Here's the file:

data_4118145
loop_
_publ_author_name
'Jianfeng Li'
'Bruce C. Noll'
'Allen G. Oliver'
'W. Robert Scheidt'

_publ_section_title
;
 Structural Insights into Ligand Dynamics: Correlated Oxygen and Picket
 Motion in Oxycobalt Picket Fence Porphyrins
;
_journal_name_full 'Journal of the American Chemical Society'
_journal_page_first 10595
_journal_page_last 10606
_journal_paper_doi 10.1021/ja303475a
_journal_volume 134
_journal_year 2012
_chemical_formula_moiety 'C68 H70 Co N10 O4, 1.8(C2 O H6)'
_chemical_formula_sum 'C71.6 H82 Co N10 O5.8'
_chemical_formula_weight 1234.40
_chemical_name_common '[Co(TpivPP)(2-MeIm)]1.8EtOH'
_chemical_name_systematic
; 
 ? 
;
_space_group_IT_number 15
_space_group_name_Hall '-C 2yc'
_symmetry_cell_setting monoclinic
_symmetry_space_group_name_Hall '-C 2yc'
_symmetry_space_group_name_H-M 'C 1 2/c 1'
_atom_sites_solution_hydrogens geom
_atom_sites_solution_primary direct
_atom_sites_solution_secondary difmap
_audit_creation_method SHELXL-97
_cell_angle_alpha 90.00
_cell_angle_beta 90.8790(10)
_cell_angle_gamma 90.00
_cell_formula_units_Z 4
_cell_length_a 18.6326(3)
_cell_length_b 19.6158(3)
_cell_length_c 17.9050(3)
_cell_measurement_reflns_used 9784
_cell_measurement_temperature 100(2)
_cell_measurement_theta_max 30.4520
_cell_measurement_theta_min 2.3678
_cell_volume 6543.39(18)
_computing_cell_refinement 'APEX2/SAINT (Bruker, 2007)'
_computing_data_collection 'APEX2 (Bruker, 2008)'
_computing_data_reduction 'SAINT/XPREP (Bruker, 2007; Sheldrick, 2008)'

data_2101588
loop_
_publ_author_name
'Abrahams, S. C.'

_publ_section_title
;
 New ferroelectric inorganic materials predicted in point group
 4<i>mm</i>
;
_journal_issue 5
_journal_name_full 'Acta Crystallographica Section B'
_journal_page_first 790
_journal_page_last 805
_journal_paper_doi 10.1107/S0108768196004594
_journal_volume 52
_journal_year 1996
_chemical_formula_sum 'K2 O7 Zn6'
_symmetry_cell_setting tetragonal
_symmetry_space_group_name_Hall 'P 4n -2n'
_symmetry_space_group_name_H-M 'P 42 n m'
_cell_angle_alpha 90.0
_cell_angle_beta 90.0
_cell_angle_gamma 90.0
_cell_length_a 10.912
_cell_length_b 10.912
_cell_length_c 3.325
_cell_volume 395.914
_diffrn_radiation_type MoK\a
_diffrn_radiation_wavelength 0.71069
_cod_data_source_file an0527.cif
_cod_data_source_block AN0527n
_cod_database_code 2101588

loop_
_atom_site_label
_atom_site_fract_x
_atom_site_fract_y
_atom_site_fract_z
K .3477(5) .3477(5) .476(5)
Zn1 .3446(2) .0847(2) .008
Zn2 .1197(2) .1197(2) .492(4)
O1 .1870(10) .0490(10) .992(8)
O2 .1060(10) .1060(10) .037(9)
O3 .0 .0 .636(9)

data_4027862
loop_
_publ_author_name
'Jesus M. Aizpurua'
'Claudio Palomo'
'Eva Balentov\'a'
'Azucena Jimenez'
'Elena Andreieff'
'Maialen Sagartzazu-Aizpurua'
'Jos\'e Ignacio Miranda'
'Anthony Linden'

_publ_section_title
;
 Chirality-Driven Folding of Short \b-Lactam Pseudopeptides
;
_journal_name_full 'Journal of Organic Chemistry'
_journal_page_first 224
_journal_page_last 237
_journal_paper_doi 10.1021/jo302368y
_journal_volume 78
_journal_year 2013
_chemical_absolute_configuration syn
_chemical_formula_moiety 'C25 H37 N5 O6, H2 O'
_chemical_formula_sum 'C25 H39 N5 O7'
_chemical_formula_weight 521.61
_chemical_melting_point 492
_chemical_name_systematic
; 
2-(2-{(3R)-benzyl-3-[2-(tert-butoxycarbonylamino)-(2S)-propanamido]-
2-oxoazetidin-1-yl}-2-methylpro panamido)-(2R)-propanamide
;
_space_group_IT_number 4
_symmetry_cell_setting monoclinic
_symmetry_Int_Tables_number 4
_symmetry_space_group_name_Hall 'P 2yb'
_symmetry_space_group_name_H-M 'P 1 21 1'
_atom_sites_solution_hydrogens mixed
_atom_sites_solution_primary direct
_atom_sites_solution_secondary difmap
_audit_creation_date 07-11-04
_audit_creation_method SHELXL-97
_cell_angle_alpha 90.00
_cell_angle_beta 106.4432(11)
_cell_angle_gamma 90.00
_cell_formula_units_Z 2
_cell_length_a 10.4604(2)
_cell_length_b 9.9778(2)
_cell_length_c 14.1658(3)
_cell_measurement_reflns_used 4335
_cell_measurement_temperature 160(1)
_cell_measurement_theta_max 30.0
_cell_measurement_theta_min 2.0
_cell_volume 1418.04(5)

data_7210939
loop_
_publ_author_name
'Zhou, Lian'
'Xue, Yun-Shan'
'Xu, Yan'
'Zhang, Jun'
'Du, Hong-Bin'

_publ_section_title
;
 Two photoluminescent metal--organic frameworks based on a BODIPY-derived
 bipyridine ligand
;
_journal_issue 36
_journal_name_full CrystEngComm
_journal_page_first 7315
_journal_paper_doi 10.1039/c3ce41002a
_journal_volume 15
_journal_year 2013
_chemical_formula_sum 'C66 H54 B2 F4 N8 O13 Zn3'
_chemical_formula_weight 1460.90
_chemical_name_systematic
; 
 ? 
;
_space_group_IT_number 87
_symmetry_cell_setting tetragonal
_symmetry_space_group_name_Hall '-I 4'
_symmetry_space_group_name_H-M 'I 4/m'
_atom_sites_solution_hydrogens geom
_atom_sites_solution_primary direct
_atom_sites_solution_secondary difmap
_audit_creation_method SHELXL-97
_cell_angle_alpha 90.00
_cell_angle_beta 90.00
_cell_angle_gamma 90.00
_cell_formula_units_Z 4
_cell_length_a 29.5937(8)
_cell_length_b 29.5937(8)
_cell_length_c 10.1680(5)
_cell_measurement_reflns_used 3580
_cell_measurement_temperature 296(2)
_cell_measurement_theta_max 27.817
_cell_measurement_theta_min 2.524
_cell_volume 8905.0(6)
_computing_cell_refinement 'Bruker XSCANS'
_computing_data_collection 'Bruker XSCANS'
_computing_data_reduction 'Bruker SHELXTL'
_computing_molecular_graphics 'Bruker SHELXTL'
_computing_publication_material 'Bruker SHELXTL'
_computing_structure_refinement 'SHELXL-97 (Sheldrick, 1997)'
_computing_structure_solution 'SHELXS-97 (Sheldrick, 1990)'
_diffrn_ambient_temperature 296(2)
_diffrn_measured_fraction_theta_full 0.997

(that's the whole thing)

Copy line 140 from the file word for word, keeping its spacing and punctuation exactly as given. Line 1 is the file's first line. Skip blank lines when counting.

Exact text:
_cell_length_b 9.9778(2)